Putting the odds in your favor requires a commitment to creating feather-light response to bit pressure. When you do, your horse is more likely to wrap around those barrels wickedly fast, even in less than ideal circumstances – leaving the stiff, resistant horses in the dust! Read more
Here we are – January 31st, 2012 and I honestly don’t have words (how rare is THAT?) to describe how excited I am to announce the release of my first book, Secrets to Barrel Racing Success!’
But rather than give you details on what’s included in it, today I wanted to share the story of how Secrets to Barrel Racing Success came to life…
To say that 2011 was a big year for me, well that’d be an understatement. I didn’t enter as many barrel races as most years, I didn’t get a new horse (I actually GAVE ONE AWAY)!
In fact, my barrel horse and I enjoyed making “the big circle” to check yearlings numerous times, and my most memorable moment with my horse was splashing around in a creek on a 100+ degree August day with a good friend, her horse and our dogs – what a blast!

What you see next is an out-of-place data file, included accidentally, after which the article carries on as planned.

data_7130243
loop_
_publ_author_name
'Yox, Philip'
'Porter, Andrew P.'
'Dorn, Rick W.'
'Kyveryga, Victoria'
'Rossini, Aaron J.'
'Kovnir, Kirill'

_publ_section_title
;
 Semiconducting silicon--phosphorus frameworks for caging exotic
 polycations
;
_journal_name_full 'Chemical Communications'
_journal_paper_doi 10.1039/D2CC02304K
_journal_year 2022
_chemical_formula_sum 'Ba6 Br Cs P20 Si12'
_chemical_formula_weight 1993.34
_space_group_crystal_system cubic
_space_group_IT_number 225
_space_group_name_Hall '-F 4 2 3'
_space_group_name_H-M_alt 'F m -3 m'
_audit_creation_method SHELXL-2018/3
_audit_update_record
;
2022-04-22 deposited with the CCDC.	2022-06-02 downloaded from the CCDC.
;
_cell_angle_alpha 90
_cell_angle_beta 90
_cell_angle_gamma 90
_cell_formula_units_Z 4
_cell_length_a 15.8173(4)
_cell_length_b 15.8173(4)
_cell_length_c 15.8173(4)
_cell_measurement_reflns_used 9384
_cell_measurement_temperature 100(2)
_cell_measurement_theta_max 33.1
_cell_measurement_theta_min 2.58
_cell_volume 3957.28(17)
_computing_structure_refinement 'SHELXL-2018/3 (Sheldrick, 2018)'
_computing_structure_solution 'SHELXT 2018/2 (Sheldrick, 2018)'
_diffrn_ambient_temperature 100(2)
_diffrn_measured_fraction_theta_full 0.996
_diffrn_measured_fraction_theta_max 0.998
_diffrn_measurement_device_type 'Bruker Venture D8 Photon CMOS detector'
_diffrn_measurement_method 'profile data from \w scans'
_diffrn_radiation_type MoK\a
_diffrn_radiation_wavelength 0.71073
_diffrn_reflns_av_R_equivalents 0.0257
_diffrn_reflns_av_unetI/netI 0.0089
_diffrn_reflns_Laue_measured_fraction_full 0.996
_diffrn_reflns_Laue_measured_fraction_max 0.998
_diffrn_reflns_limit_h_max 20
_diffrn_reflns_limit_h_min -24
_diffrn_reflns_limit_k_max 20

What I’m getting to, without going into a lot of details, is that 2011 was HUGE for me personally, therefore it’s been HUGE for me in every other way.
This is especially true in the areas of horsemanship and barrel racing. After all, when we really learn and grow in a certain area, we expand in others as well. After an unforgettable summer, last fall I really started to release fear, and get clear.
Listen to this article in audio form! It’s #12 on the Barrel Racing Tips podcast.
For the latest episodes subscribe on iTunes, Spotify, Stitcher or Google Play.
“If you want your life to have impact, focus it! Stop dabbling. Stop trying to do it all. Do less. Prune away even good activities and do only that which matters most. Never confuse activity with productivity. You can be busy without a purpose, but what’s the point?” – Rick Warren
As we embark on a new year, are you full of renewed energy and enthusiasm for what lies ahead?